Taxpayers in Collierville, Tennessee are funding a Bible museum in their community, raising all sorts of questions about whether this violates the Constitution.
Each member of the Shelby County Board of Commissioners (which includes Collierville) gets $200,000 a year to “give back to the community,” and they can use it for cultural programs, community development activities, infrastructure improvements, etc. During a meeting on September 23, Commissioner David Bradford announced that he wanted to give $10,000 from his funds for the Bible Museum on the Square. Commissioner Mick Wright said he would chip in $5,000 more. The entire commission unanimously voted in favor of that use of money.
“The museum is a good fixture for the town square,” Bradford said, adding it’s unique from other historical exhibits in the area. “It has time reference to what was going on in history with a focus on the Bible.”
According to the application from the non-profit museum’s director, Craig Gyergyo, $25,000 was requested to help out with operating costs, especially with the announcement of “a new attraction in the days to come.” That represented 10% of the museum’s yearly budget. (In 2018, they lost more than $50,000.)
They eventually got that $15,000 from the county.
But not before the Freedom From Religion Foundation sent a letter to the County Board, in advance of the meeting, warning them of potential legal trouble:
In the letter, the group — which has raised objections to various other issues locally and nationally — questions whether the grant was constitutional. The letter said the grant “violates taxpayers’ religious liberty by forcing them to support a liberty they don’t believe in.”
The Commissioners didn’t care. They approved the money anyway, making public statements about how this was a secular museum focused on the history of the Bible. It wasn’t about indoctrination!
“Our lawyers looked at it and found (giving the grant) was squeaky clean,” [Commissioner Reginald] Milton said, noting the museum is not the first religious organization to which the commission has given money.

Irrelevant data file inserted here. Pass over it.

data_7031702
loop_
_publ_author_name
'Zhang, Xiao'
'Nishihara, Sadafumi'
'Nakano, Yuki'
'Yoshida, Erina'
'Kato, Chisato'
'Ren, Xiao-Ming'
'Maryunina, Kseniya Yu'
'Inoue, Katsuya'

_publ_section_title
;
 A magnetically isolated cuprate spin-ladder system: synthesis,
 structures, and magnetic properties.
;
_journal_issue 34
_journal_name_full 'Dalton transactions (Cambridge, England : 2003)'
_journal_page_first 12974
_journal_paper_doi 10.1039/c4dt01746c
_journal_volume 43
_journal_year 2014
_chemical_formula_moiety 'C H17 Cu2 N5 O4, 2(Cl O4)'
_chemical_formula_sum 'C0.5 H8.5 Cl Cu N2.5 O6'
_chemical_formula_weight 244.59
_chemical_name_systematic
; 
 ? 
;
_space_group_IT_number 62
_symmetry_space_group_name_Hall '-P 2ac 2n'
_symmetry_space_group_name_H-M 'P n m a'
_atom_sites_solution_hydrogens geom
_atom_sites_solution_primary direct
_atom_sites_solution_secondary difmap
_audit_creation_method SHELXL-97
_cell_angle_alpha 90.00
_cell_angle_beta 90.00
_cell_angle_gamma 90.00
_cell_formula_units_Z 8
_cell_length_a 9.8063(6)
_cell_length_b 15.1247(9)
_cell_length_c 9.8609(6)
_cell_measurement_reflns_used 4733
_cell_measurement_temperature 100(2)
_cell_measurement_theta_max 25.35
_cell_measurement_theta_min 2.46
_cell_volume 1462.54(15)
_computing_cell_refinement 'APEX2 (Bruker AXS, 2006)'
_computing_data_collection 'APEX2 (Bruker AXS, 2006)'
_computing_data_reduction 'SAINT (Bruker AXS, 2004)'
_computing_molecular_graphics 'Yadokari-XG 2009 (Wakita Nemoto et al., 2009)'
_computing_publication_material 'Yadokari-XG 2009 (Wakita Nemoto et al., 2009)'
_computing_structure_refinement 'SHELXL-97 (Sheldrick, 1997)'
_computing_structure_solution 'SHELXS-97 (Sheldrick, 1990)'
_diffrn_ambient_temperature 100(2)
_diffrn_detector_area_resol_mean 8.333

Milton added: “I commend organizations that are checking government. We are always open to question and transparency. Everybody was doing the right thing.”
If the museum really was secular, it could be argued there’s no establishment of religion and therefore no legal problems. But the stated mission of the museum makes clear this is about spreading the Gospel:
Our passion for the ancient civilizations that are the setting of the Bible, our conviction regarding the authenticity of the Scriptures and our zeal for its message to all the world compel us to seek to engage the entire community with the historical and cultural backgrounds of the Bible, the Living Word of God.
The vision also says the founders want to help people on their “quest to understand that life and truth flow from the Word of God.”
There’s nothing secular about that.
The newest exhibit is called “Jesus Revealed,” and it looks at the “birth, life and death of Christ through the lenses of history and culture.” But how can you talk about the crucifixion and resurrection without bringing faith into it?
Saying this is a secular place makes as much sense as Ken Ham saying Ark Encounter is a history museum. That said, even a lawsuit didn’t stop Ark Encounter from receiving taxpayer funding (in the form of a sales tax rebate) under the guise of being a tourist attraction.
It’s unclear if any legal challenge will arise now that the money has been approved. But taxpayers in Shelby County are now helping people learn about Jesus, whether they like it or not.
(Screenshot via Google Maps. Thanks to Brian for the link)